Women in Police Force Mitigate Gender Based Violence in Nepal
June 28, 2017
Peacebuilding and conflict prevention NGO, Saferworld published a report of research findings into the gendered nature of insecurity in communities in different parts of the world. One finding in the report outlines how increasing the number of female police officers in Nepal, was key to dealing with gender based violence (GBV) and domestic violence.
Through the use of Community Security Working Groups (CSWGs), Saferworld helped the communities analyze the causes of, and solutions to their security concerns, including how gender norms might cause or exacerbate the problems. This tactic proved effective in Nepal, where women are severely underrepresented in the security sector at the local level, particularly in remote locations. Because GBV remains a key cause of insecurity, especially for many women and girls, it was essential to establish (through the use of CSWGs) that the lack of female police officers was one of the most important barriers to women and girls reporting cases of violence against them.
Saferworld developed a theory of change, a series of assumptions to how this could change. First, Saferworld would work with CSWGs to increase their capacity on gender-sensitive approaches and support them to effectively advocate for the deployment of female police officers to their villages. Because the local security providers became under pressure from their communities, they deployed these female police officers at the Village and District Development Committee level. In turn, this meant women were increasingly likely to report GBV cases to the police, because they felt more comfortable reporting to a female officer.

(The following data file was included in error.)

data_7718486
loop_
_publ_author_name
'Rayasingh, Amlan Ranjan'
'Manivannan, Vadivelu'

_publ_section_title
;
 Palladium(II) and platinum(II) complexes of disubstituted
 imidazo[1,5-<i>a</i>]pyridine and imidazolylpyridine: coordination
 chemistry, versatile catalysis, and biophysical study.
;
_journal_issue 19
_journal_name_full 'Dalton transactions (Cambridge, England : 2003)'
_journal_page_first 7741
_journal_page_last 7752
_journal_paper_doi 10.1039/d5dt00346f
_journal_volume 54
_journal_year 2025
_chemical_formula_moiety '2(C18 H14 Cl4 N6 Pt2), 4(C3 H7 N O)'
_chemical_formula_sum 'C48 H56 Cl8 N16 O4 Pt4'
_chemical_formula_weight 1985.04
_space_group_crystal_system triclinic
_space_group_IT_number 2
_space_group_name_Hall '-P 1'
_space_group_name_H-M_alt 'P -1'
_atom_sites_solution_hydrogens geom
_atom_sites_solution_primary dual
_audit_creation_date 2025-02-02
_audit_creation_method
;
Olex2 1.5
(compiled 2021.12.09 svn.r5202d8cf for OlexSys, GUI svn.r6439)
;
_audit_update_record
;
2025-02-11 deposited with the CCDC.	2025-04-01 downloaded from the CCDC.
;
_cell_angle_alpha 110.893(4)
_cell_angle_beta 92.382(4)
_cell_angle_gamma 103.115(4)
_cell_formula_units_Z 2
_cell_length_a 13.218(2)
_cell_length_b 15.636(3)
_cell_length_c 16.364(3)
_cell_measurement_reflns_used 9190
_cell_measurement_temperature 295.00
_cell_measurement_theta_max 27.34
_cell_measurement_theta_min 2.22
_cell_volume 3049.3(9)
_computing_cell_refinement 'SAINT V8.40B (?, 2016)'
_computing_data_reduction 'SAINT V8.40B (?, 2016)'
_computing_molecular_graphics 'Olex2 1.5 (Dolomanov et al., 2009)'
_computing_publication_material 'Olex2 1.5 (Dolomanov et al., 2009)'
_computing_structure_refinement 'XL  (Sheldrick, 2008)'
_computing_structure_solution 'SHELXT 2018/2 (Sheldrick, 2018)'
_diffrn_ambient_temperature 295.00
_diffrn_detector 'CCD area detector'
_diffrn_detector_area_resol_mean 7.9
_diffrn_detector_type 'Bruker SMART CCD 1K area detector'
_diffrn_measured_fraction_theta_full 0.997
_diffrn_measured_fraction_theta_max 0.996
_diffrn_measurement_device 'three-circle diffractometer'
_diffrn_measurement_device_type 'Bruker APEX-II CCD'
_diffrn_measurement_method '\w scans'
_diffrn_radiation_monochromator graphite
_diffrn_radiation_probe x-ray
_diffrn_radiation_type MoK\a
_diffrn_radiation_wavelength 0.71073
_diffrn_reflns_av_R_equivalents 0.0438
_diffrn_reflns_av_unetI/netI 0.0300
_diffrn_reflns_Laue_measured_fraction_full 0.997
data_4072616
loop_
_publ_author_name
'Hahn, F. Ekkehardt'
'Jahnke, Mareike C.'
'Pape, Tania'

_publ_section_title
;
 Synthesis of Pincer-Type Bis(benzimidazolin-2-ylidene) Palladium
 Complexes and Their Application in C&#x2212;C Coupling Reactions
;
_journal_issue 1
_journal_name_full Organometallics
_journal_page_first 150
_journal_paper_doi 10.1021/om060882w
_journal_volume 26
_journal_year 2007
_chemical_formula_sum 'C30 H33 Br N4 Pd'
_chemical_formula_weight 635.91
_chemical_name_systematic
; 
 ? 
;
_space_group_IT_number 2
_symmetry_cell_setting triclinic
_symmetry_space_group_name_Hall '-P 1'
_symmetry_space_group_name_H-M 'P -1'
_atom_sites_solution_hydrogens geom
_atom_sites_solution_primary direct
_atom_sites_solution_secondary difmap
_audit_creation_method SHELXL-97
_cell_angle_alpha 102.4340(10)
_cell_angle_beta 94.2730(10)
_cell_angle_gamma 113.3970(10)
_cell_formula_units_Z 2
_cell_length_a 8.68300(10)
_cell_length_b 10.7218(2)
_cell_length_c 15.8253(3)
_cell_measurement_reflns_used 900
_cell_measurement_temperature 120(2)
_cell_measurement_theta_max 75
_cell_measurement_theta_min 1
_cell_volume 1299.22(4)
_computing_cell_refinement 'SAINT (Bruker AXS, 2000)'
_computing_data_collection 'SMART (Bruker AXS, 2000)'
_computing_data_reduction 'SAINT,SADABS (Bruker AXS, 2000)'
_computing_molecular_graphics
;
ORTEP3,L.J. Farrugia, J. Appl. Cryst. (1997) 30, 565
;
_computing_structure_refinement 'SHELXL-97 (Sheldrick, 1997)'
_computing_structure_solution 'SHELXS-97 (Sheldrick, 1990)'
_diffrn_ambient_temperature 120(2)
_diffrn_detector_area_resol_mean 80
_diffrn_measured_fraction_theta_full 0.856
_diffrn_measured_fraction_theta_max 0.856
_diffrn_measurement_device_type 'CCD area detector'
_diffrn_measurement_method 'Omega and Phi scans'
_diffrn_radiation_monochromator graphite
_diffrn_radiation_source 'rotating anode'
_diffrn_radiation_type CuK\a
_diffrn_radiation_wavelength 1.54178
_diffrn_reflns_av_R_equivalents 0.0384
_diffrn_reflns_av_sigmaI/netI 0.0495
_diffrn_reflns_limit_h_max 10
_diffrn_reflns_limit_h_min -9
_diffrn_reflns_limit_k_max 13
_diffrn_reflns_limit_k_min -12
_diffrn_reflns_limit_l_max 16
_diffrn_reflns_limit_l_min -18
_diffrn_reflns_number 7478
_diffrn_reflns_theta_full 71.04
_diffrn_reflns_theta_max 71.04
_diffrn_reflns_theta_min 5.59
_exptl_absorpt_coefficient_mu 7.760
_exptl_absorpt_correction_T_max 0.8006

The report also emphasized some concerns needed to be taken into account when deploying female police officers in locations where there previously had been none, among these the need to create appropriate and safe infrastructure for women to be able to carry out their duties, and ensure that protection policies are in place to prevent GBV within the security organization itself. As a result of Saferworld and CSWGS advocacy, female officers have been appointed in Nepal in Ayodhyanahar in Siraha, Kachanapur in Banke, Singiya in Sunsari district and most recently in Uttarganga in Surkhet district. The report concluded that taking gender sensitive approach (such as that provided in the CSWGs) provided clear benefits in terms of the ability of community security programs to identify and address various forms of GBV, find specific measures to mitigate them, and finally demonstrate reductions in their prevalence.
Saferworld's Gender and Community Security Report: http://www.saferworld.org.uk/resources/view-resource/1072-gender-and-community-security?utm_source=smartmail&utm_medium=email&utm_campaign=2016+July+e-news
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